Bird Identification Help

With the spring return of the birds to Canada, we are once again called on to test our winter memories. How much have we forgotten about identifying our feathered friends while they were gone for the winter?

One of the more challenging groups of birds to identify, and a popular favorite with birdwatchers, are the raptors.

The Hawk Migration Association of North America has prepared a two page reference guide for identifying hawks in flight as seen from below. The guide includes includes the key field marks of 21 hawks species, and is available as a free PDF download on their website.

You can also purchase a professionally printed copy on durable card stock laminated for long-term use in the field.

If the raptors are not your thing, Project Feeder Watch from the Cornell Lab of Ornithology can help you with songbird identification.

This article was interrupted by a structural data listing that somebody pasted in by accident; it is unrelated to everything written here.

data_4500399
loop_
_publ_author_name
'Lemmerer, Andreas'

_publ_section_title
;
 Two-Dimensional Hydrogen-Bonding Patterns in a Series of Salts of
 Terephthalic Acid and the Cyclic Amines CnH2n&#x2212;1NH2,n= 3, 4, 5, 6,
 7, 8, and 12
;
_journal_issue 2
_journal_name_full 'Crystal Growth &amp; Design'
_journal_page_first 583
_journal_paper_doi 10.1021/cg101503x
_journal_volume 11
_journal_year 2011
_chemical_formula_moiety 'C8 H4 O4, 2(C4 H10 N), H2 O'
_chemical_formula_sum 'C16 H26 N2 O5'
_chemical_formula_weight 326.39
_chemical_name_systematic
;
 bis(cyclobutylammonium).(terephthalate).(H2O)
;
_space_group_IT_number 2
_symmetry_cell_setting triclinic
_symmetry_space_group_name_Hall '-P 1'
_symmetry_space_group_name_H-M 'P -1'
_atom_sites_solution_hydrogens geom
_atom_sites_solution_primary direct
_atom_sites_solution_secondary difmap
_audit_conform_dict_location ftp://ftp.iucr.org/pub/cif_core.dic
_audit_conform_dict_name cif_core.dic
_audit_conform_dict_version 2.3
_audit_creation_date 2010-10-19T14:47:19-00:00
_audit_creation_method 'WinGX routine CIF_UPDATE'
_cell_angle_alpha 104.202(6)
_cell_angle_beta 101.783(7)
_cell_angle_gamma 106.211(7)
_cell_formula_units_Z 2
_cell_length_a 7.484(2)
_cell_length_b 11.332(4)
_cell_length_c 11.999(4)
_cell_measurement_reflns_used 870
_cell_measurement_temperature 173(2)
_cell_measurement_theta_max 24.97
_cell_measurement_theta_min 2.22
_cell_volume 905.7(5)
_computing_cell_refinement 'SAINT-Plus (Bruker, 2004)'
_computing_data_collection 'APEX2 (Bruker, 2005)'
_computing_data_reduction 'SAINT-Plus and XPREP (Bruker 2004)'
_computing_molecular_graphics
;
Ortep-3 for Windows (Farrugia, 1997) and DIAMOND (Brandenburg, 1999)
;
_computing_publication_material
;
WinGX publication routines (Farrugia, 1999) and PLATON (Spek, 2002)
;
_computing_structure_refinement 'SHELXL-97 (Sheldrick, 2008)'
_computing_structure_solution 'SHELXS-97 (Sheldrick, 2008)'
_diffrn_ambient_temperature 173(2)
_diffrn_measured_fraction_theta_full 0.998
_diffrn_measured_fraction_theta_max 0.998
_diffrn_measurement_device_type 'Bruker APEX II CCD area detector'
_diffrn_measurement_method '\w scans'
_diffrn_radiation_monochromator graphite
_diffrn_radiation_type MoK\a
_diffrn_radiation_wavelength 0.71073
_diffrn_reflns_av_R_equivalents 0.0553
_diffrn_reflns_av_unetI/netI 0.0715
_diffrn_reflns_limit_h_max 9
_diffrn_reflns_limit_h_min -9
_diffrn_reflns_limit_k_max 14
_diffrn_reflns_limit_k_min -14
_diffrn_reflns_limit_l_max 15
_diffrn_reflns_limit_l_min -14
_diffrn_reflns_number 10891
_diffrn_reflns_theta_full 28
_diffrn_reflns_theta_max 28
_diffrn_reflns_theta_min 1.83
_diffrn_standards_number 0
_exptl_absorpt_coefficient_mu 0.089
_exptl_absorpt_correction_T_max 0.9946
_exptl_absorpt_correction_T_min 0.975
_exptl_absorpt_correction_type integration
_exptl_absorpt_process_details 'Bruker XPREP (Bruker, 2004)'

They offer beautiful, full color poster downloads of Hummingbirds of North America, as well as eastern and western birds likely to appear at your feeders. These posters are excellent resources for the beginning bird watcher.

There is a wealth of information on bird identification available on the internet. These resources however, are made to be printed for quick reference in the field, or while watching the birds at your feeders.

More information:

Hawk Migration Association of North America

The Cornell Lab of Ornithology

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One Response to Bird Identification Help

  1. dean bamber says:

    I just saw a bird perched on one of my front pillars that was brown with black spots and had a very distinctive black oval crest on it’s chest. It had a long black beak (2.5″ roughly) and was about the size of a red crested pecking bird. It looked like a dove, but much bigger and with a beak that looked more like a sandpiper. I’ve lived in northern alberta my whole life and i have never seen this bird before?? any ideas?? i took pics with my iphone so theyre not great.